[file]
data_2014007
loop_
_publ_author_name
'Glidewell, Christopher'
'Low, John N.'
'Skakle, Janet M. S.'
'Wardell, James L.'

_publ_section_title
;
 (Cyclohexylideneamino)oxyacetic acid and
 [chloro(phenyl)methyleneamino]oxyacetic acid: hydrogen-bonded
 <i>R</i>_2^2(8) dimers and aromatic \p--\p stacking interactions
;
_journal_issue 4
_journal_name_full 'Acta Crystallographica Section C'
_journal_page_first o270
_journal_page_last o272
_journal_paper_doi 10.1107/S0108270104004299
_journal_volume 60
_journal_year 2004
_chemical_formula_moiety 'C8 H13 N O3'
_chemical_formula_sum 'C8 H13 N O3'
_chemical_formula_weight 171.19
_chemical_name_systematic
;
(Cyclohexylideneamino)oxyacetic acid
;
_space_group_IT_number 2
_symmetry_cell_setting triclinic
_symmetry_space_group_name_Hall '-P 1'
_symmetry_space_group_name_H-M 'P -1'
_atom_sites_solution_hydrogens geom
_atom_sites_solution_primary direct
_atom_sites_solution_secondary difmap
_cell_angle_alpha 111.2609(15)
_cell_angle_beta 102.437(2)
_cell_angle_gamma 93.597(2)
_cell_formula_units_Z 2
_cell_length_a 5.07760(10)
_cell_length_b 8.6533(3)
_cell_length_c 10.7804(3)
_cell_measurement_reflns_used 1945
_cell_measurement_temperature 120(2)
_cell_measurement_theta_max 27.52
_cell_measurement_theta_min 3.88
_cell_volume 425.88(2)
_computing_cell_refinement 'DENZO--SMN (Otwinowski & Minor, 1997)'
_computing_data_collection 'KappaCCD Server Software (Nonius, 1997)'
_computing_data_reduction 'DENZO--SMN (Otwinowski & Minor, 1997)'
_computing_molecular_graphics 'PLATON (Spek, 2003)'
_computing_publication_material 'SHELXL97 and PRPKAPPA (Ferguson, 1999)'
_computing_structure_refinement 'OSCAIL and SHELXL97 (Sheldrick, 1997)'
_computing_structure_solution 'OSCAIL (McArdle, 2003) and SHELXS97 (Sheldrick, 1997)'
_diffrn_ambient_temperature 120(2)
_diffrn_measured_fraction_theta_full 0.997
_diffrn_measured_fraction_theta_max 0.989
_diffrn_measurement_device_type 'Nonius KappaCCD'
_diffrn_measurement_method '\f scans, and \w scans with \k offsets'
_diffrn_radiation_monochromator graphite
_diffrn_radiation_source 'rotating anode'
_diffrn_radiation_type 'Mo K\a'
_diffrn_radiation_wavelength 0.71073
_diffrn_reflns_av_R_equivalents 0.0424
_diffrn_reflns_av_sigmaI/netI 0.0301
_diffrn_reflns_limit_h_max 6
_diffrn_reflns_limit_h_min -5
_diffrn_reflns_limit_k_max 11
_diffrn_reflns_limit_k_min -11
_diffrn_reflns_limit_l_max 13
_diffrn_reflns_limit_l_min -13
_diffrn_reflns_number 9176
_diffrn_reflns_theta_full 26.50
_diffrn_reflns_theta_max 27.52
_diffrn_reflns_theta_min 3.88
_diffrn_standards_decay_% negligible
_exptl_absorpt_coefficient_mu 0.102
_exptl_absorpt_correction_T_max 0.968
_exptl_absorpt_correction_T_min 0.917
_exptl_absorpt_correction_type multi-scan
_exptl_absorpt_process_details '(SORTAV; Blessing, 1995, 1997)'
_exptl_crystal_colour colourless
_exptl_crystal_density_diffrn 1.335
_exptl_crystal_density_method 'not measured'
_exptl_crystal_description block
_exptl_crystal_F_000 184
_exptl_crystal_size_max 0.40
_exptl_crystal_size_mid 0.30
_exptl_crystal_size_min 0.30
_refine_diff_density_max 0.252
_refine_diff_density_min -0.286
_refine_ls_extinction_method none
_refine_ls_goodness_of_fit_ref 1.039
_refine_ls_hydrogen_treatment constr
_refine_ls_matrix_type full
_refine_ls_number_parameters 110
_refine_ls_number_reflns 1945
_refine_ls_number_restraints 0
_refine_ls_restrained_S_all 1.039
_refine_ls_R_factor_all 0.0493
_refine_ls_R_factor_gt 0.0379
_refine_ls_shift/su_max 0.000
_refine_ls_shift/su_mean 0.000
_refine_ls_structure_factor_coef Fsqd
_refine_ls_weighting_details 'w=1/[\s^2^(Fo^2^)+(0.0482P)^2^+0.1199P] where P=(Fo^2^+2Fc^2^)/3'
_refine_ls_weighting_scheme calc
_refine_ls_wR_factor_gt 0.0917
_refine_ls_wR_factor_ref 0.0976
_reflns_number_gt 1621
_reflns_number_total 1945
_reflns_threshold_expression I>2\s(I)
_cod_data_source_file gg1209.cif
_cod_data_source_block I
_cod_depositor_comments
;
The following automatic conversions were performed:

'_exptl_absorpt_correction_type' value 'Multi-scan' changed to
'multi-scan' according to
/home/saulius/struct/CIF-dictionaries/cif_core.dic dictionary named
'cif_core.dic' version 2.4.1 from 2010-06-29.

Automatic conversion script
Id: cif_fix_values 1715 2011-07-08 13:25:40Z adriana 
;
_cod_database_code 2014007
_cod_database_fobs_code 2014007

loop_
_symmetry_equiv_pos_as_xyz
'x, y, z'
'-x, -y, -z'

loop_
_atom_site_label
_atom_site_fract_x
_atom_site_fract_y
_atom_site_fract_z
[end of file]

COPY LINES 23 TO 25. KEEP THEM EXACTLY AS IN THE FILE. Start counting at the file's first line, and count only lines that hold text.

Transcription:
_chemical_formula_weight 171.19
_chemical_name_systematic
;